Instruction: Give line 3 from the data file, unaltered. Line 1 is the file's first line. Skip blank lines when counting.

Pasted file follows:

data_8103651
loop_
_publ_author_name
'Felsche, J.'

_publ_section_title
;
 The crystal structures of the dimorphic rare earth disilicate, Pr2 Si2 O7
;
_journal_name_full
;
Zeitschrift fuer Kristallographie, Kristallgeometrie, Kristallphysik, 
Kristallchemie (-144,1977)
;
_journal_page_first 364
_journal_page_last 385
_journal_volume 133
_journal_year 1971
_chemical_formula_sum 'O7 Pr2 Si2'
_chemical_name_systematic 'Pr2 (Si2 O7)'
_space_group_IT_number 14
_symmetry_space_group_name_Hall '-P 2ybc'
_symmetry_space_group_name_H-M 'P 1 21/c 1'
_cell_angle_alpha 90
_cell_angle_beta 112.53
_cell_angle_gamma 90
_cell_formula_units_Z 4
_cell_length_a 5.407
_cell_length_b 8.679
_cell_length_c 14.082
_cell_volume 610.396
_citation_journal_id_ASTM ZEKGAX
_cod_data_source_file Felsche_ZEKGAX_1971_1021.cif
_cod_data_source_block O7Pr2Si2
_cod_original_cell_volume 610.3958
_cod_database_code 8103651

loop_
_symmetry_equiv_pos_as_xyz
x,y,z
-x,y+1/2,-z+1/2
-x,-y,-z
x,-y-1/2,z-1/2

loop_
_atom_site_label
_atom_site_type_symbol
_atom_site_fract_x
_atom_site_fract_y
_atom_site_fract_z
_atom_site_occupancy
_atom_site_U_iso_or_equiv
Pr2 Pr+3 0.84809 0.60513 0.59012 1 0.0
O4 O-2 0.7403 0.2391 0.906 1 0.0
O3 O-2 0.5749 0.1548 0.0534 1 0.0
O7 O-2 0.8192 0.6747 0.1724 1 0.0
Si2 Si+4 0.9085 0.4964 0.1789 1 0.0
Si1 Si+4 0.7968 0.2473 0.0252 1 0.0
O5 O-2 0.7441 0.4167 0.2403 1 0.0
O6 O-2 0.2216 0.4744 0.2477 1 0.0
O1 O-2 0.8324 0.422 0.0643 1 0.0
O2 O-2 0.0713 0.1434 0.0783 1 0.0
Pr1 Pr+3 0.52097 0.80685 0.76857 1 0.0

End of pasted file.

_publ_author_name